When single boxes need to be unloaded, the long time required results in demurrage charges. I was at the international distribution center in Los Angeles for one of the largest companies in the US. Due to loose boxes, they had to store filled ocean containers off site until dock doors became available. The charges for holding these containers in Los Angeles added up to significant money. They were thinking about increasing the warehouse and number of dock doors, also very expensive, when they really only needed to enforce unitization of loads coming in from Asia.

Kevin’s responses are very detailed, so they would make for a very long article. I will post 2 other articles in the coming days.

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Comments

  1. says

    Good read. Can one identify types of products that utilizing good quality pallets from China is currently a best practice, or is floor loaded or slipsheet always the best approach?

  2. says

    I think that floor loading of products is rarely the best solution since it invites excessive individual manual handling, leads to mis-orientation of boxes (which leads to compression failures), allows for more opportunities of significant drops, exposes the box panels to scuffing on the interior walls of the ocean container, and allows direct corrugated contact to the floor, which often gets wet from either condensation or leaks. On top of all of these issues, the cost factor at the receiving end has rarely been accounted for.

    Of course, the good thing about floor loading is that it can absolutely maximize the number of products per ocean container. It is my contention that this densification can be nearly equaled with more forethought on packaging and product sizing in conjunction with slip sheets. Unitization is the key to faster operations and far less damages.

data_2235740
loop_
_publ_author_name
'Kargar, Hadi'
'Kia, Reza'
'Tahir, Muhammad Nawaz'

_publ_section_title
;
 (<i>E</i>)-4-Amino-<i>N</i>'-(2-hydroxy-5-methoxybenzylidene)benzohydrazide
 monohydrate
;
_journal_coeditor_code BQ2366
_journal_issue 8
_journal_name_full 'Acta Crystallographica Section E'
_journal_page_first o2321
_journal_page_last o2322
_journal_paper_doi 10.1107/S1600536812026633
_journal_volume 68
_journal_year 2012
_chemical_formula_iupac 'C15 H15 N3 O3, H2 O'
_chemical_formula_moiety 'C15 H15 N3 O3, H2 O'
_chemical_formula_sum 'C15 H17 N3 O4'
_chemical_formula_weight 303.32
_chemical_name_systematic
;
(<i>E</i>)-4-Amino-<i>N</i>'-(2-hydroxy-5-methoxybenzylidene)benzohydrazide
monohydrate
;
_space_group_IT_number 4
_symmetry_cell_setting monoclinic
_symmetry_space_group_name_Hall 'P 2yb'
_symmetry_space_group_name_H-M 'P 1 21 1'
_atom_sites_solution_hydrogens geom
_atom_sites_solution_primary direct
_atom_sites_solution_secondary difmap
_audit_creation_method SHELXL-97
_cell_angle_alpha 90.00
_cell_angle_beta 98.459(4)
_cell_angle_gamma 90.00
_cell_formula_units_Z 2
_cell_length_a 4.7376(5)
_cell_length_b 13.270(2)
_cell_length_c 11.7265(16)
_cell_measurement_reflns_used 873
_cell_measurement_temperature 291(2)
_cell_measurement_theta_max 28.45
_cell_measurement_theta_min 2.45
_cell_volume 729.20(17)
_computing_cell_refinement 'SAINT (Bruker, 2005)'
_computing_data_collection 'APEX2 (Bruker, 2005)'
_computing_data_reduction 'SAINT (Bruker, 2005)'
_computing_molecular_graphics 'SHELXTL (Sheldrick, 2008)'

Pallets are good for unitization, but their standard footprint sizing (48″ x 40″ or 1200 mm x 1000 mm or perhaps something else) rarely maximizes the available space in ocean containers. Slip sheets on the other hand can be made in a range of sizes than leaves very little empty floor space. The key to using slip sheets is training of operators who need to handle them. If a corporation does not control the end points of the supply chain where the loads will be placed into and taken out of the ocean containers, then pallets will be needed. Larger companies usually can replace pallets for all international shipments with slip sheets by simply buying a few pieces of equipment and training at least the few people who load and unload containers. When the slip sheeted loads arrive in the US or Europe, the trained drivers can simply place the loads onto regionally appropriate pallets. Many American companies fail to realize that if they ship their products from China on a 48″ x 40″ pallet to Europe, that pallet is often thrown away upon reciept and replaced with either a Euro pallet (1200 x 800) or industrial pallet (1200 x 1000). In other words, the pallet cost from China is a total loss, no matter how little it may have cost. If loads had been placed onto slip sheets of the appropriate size, these products could then simply be placed onto the regional pallet and stretch wrapped at the bottom.

    So, good places for continued use of wood pallets include: companies that don’t control the loading and unloading points, so can’t guarantee correct fork lift trucks or trained workers, along with products that are far beyond the 48″ x 40″ footprint size. Larger products might find it impossible to be handled with slip sheet push/pull equipment. At some point though, if the product is particularly heavy and long, wood pallets can lead to damages since they flex at the end points of the fork lift tines. In these cases, I’ve recommended industrial clients to replace wood with steel.